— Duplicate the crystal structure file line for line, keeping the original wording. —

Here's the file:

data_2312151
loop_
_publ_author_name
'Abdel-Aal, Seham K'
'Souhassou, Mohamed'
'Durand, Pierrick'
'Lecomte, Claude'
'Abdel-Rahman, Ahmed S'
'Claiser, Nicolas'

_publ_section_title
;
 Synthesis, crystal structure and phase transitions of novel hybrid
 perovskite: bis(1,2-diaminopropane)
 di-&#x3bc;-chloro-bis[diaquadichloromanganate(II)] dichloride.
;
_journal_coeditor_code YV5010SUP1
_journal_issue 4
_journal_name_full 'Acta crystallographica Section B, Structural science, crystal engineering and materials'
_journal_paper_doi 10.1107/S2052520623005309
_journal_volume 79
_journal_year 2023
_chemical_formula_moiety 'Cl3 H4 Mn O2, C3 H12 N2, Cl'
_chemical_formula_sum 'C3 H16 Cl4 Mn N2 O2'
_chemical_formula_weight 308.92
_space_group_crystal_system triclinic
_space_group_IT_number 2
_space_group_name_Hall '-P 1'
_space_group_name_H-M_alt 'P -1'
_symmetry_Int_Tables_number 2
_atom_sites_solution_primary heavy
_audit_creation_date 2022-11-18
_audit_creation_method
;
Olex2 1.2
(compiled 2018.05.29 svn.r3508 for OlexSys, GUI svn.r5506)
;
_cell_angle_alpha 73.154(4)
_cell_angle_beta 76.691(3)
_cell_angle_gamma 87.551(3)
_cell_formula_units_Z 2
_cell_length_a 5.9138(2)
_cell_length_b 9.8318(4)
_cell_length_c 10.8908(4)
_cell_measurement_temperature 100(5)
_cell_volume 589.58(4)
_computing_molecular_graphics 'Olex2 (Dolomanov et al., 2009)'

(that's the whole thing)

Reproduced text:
data_2312151
loop_
_publ_author_name
'Abdel-Aal, Seham K'
'Souhassou, Mohamed'
'Durand, Pierrick'
'Lecomte, Claude'
'Abdel-Rahman, Ahmed S'
'Claiser, Nicolas'

_publ_section_title
;
 Synthesis, crystal structure and phase transitions of novel hybrid
 perovskite: bis(1,2-diaminopropane)
 di-&#x3bc;-chloro-bis[diaquadichloromanganate(II)] dichloride.
;
_journal_coeditor_code YV5010SUP1
_journal_issue 4
_journal_name_full 'Acta crystallographica Section B, Structural science, crystal engineering and materials'
_journal_paper_doi 10.1107/S2052520623005309
_journal_volume 79
_journal_year 2023
_chemical_formula_moiety 'Cl3 H4 Mn O2, C3 H12 N2, Cl'
_chemical_formula_sum 'C3 H16 Cl4 Mn N2 O2'
_chemical_formula_weight 308.92
_space_group_crystal_system triclinic
_space_group_IT_number 2
_space_group_name_Hall '-P 1'
_space_group_name_H-M_alt 'P -1'
_symmetry_Int_Tables_number 2
_atom_sites_solution_primary heavy
_audit_creation_date 2022-11-18
_audit_creation_method
;
Olex2 1.2
(compiled 2018.05.29 svn.r3508 for OlexSys, GUI svn.r5506)
;
_cell_angle_alpha 73.154(4)
_cell_angle_beta 76.691(3)
_cell_angle_gamma 87.551(3)
_cell_formula_units_Z 2
_cell_length_a 5.9138(2)
_cell_length_b 9.8318(4)
_cell_length_c 10.8908(4)
_cell_measurement_temperature 100(5)
_cell_volume 589.58(4)
_computing_molecular_graphics 'Olex2 (Dolomanov et al., 2009)'